Market Predictions for Health Care: Minnesota, the U.S. and Global
- The number of
health systems in the United States will be reduced by 50% over the next 10
years due to consolidation (mergers and acquisitions). Pressures on price, use
of services and rising operating costs will cause smaller players to seek
shelter in larger, better capitalized systems of care.
- Most physicians
will work for health systems. Market dynamics, regulation and pressured
economics will render private practice less attractive for all but a few
clinical specialties who are able to exploit niche markets.
disruptors can exploit profitable niche opportunities with innovations beyond
the capabilities of large, less nimble health systems. Risk capital will flow
freely to the best ideas, favoring such innovations as self-monitoring of
health status and physiological function, wellness, high-value care methods and
environments, (including the home) — and reductions of inefficiencies,
redundancies and unnecessary procedures.
quality, safety and value transparencies and increased out-of-pocket payments
will drive consumerism. Consumerism will drive provider-side competition for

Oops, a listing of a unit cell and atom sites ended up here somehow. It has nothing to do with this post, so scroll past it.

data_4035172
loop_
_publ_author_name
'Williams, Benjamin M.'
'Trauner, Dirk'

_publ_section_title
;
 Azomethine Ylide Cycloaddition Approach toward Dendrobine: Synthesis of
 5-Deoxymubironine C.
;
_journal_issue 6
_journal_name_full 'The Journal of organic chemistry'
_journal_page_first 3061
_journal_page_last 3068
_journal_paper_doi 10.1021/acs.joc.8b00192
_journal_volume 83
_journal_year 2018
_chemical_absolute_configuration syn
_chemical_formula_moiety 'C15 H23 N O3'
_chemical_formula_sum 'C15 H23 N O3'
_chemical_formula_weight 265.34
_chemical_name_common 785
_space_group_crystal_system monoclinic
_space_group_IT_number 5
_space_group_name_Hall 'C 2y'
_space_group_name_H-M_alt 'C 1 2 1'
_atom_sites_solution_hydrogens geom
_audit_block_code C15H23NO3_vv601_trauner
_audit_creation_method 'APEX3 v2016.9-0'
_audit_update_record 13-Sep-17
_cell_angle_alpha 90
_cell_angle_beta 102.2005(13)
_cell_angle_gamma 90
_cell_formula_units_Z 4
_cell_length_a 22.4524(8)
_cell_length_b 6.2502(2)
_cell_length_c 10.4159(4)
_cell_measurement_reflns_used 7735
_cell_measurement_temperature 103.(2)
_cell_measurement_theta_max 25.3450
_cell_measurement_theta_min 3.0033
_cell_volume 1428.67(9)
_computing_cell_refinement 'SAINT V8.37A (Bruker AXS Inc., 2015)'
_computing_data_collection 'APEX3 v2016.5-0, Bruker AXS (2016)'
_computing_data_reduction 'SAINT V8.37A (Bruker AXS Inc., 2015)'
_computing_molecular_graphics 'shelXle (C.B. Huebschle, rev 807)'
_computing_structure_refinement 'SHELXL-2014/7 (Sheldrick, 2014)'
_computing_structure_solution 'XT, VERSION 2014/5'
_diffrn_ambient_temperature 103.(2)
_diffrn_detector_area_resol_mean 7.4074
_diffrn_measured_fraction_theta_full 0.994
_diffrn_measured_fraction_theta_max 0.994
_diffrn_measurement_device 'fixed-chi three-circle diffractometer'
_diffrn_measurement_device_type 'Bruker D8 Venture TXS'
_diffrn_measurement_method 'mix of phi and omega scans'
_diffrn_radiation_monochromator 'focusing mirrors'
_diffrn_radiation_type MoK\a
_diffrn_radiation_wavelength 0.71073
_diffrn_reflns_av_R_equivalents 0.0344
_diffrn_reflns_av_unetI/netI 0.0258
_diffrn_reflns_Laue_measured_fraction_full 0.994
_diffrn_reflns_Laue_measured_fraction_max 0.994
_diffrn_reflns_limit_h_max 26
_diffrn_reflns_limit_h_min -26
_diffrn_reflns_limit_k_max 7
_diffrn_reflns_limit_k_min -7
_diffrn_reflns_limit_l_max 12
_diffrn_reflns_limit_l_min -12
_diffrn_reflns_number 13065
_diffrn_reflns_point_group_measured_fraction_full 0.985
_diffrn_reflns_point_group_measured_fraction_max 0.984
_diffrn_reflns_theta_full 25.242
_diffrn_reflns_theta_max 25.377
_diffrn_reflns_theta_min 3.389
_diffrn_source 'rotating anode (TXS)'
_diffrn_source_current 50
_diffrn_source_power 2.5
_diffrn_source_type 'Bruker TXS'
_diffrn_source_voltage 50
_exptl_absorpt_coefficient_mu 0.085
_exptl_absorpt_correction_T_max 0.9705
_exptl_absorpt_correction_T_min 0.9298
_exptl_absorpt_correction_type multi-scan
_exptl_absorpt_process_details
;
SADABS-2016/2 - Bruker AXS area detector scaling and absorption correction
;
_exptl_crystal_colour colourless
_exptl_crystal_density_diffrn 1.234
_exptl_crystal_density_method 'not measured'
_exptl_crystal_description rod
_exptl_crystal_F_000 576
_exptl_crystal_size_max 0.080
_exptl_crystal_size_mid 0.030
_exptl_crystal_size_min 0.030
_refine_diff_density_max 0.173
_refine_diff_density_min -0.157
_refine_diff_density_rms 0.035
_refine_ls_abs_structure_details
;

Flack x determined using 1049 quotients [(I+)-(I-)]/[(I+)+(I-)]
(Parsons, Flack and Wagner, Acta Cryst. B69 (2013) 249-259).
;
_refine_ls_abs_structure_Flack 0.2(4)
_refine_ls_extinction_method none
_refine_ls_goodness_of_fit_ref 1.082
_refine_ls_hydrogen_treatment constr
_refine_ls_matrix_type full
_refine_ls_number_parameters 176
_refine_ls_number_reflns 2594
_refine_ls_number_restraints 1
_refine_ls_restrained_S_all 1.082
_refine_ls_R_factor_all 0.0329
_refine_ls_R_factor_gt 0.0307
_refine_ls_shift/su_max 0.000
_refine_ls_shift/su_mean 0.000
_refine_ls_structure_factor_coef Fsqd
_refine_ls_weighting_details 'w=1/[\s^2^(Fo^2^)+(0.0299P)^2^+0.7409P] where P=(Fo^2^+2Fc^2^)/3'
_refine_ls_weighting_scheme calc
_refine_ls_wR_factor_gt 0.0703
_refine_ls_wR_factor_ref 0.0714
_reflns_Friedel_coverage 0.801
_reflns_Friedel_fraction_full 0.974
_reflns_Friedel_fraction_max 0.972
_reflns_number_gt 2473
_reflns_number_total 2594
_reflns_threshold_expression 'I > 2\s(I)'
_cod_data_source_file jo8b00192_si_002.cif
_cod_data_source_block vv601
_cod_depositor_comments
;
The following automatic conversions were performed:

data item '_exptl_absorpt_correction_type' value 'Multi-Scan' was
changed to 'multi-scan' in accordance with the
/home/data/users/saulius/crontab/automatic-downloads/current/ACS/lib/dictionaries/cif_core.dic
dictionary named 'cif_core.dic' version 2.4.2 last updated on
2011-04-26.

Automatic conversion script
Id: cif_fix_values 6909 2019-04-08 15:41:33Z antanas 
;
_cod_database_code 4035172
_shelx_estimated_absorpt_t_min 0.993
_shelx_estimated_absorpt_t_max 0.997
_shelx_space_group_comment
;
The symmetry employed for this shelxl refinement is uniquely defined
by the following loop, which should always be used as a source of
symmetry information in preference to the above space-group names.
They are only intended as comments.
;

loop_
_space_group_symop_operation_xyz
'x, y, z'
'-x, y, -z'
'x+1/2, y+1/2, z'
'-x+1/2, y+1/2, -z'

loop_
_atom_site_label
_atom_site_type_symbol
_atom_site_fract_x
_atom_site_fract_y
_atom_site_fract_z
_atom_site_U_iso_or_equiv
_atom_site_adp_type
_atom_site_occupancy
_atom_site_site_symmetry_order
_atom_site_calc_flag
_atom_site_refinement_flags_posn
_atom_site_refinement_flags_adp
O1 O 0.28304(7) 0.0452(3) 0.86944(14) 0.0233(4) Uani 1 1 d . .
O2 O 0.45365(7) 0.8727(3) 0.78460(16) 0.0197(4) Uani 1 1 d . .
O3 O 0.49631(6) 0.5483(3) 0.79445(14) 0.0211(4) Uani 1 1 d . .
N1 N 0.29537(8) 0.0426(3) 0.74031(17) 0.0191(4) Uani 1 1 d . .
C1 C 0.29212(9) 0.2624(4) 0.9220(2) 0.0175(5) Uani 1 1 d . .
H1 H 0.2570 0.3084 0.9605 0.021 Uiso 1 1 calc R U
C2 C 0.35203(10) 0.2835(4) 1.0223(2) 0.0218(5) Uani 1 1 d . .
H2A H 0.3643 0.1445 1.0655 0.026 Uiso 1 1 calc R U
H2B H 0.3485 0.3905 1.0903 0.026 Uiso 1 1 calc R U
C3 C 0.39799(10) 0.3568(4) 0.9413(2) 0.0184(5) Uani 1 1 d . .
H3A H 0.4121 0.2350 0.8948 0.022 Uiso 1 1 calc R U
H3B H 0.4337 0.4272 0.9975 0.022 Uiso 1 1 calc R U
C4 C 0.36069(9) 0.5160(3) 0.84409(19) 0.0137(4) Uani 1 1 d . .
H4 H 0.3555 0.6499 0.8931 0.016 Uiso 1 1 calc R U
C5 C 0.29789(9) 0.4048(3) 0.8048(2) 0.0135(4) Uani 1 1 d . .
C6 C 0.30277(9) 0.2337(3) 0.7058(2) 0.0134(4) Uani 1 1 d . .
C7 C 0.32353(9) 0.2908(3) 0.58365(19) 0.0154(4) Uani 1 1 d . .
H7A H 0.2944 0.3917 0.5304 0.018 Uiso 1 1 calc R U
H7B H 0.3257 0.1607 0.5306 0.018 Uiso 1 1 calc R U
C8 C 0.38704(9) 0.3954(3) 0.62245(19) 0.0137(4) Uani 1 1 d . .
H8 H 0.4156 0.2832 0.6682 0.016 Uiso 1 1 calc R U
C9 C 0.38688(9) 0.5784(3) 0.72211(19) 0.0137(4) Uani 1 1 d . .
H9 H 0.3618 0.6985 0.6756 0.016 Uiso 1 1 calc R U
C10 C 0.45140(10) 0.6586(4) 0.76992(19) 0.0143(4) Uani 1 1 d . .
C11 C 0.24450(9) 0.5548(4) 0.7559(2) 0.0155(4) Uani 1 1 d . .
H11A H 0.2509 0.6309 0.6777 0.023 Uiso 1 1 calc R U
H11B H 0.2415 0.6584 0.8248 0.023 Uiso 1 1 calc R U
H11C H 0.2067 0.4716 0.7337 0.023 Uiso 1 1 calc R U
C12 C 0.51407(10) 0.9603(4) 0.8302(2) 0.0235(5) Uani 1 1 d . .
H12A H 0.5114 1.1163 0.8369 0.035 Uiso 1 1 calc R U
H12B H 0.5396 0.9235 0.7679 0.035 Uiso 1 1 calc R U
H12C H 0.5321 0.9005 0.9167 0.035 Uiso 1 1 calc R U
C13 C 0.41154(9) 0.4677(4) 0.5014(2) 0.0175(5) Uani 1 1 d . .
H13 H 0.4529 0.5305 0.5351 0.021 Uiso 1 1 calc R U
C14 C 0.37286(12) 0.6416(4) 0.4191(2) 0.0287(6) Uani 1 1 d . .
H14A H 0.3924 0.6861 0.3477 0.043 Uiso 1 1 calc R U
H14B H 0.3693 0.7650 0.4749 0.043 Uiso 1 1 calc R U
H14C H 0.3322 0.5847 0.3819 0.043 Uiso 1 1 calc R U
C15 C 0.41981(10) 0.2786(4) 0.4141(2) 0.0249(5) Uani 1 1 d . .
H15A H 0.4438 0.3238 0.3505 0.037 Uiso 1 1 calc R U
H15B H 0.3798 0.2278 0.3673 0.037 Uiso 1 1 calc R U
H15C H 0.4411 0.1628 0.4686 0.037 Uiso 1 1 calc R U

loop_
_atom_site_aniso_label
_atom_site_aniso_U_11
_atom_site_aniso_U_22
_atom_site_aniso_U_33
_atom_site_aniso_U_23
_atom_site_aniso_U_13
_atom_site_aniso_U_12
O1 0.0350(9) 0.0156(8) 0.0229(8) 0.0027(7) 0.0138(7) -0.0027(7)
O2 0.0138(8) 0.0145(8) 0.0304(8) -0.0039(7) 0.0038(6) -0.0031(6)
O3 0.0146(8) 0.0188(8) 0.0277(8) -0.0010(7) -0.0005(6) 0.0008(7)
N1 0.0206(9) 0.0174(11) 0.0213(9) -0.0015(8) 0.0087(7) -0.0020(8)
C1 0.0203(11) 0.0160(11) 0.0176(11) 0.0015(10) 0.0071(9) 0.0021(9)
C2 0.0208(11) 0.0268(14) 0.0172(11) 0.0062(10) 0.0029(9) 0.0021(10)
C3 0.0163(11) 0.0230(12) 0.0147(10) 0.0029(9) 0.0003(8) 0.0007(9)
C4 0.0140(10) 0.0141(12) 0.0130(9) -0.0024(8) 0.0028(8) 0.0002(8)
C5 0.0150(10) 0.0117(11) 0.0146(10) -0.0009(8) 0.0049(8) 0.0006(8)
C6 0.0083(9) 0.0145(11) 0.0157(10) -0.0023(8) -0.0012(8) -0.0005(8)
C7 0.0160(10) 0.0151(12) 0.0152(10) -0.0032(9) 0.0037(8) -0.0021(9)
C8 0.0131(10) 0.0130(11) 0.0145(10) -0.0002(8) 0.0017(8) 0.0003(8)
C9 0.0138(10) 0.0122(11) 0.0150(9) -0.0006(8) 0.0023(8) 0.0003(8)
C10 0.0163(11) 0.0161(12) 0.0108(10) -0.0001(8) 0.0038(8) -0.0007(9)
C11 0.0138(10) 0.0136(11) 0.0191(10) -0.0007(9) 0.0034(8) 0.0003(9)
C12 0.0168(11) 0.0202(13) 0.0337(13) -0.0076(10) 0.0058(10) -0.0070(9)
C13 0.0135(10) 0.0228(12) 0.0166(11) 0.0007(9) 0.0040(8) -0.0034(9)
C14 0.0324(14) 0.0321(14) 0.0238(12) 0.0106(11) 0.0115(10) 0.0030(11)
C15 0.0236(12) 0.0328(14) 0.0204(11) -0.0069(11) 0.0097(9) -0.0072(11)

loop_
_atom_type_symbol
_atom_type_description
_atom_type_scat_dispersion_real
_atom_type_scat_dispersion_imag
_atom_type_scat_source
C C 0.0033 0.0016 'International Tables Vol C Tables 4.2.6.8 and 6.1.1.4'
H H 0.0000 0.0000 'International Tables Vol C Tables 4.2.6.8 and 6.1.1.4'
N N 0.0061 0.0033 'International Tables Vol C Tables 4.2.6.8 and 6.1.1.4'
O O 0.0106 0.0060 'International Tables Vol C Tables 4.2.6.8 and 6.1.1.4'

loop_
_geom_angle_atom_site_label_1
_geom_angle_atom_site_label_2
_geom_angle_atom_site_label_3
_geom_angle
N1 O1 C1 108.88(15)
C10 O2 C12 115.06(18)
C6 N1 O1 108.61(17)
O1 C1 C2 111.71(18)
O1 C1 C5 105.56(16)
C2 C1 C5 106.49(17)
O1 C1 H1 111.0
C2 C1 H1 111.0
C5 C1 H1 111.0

patients. Patients will be armed with reliable data to make informed choices on
quality, safety, cost and experience.
number of health insurers in the United States will be reduced through
consolidation. The federal government will become the largest single payer. The
U.S. government and a small handful of payers will control the majority of
payments to health care providers.
care will expand; acute and chronic conditions can be managed without patients
and providers needing to be in the same place at the same time.
focus will be weighted to prevention of problems and keeping you as healthy as
possible if you have a chronic condition.
work force skills and competencies will shift. New skills will include
information analytics, information technologies management, virtual care
support systems and related apps. Clinicians will be trained as members of
interprofessional teams — expanding beyond one nurse working with one doctor.
of one third of all health care provided in the United States will be
identified as unnecessary and, perhaps, potentially harmful. Top health systems
will build their brands, in part, on delivery of evidence-based best
medical centers will build brand value based on designer therapeutics — such as
customized approaches based upon patients’ genomic signatures.
tourism will become more common-place; global travel for perceived best
care/best value will increase. The big names in United States health care will
promote and export their brands globally.